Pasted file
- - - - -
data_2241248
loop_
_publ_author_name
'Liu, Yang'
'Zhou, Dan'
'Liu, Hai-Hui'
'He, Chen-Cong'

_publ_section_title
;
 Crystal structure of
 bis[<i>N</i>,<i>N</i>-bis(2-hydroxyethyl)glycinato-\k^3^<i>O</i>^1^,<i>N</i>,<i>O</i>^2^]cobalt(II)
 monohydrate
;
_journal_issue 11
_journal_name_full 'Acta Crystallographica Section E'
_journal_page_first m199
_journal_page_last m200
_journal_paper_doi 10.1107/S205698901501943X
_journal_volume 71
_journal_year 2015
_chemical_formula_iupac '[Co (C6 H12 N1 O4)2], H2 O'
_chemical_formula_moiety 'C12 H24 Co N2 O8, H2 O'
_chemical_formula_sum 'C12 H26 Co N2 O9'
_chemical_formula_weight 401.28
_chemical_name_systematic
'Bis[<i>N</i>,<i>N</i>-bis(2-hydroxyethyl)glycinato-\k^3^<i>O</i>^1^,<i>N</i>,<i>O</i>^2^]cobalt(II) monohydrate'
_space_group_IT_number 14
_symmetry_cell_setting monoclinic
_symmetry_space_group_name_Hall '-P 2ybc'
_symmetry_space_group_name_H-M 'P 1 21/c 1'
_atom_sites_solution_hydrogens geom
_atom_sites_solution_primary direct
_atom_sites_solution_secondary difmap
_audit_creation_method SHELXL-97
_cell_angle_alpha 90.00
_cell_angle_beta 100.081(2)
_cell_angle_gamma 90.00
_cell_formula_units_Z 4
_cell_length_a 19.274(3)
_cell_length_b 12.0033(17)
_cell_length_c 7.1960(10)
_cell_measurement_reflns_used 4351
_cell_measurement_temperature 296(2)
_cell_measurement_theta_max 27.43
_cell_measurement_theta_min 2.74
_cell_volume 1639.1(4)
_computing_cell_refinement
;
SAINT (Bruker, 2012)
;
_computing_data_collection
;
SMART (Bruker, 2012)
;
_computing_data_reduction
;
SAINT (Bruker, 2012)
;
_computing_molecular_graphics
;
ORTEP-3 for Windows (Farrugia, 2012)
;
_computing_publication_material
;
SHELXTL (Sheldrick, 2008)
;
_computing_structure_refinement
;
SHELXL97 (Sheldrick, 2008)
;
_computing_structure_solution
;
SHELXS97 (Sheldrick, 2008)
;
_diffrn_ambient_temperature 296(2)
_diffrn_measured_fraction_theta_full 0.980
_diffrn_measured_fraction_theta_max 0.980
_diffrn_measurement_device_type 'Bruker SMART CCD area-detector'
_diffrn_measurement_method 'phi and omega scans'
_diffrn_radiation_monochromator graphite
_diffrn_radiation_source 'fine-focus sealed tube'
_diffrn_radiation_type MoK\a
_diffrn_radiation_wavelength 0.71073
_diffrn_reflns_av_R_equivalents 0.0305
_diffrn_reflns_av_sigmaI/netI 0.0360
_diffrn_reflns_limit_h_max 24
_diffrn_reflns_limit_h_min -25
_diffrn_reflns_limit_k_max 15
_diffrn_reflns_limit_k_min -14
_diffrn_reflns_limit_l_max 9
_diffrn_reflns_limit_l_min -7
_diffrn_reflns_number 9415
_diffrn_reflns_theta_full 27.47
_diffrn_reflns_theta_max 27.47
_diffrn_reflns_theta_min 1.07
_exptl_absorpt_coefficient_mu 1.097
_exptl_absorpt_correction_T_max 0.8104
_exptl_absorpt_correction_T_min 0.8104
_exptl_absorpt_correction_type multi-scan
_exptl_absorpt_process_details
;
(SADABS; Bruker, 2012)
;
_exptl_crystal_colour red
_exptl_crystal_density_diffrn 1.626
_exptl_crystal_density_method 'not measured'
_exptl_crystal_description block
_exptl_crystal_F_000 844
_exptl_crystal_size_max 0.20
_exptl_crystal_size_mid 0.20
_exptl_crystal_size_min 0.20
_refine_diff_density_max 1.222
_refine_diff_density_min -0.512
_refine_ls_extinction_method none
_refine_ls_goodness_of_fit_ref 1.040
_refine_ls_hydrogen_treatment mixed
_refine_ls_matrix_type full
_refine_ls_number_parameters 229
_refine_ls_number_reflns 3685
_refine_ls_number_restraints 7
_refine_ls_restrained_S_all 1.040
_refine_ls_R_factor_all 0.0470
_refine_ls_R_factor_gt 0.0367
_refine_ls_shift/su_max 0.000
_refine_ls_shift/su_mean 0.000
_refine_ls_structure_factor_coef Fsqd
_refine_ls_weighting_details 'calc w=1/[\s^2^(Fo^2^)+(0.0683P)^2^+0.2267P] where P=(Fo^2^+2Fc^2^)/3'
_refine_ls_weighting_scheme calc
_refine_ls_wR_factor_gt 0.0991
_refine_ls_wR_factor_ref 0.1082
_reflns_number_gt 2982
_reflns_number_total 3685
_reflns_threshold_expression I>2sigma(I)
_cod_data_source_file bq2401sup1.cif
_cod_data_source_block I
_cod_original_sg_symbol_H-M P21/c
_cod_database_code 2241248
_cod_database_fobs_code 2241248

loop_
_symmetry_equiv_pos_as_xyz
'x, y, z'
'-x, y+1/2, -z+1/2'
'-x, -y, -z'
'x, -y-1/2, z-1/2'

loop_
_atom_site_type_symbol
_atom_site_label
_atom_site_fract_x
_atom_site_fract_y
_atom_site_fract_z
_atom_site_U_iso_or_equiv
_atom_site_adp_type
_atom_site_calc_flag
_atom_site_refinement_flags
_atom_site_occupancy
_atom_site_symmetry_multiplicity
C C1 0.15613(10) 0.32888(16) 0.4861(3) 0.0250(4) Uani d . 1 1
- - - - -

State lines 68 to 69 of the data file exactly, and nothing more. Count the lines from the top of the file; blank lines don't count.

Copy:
;
SHELXL97 (Sheldrick, 2008)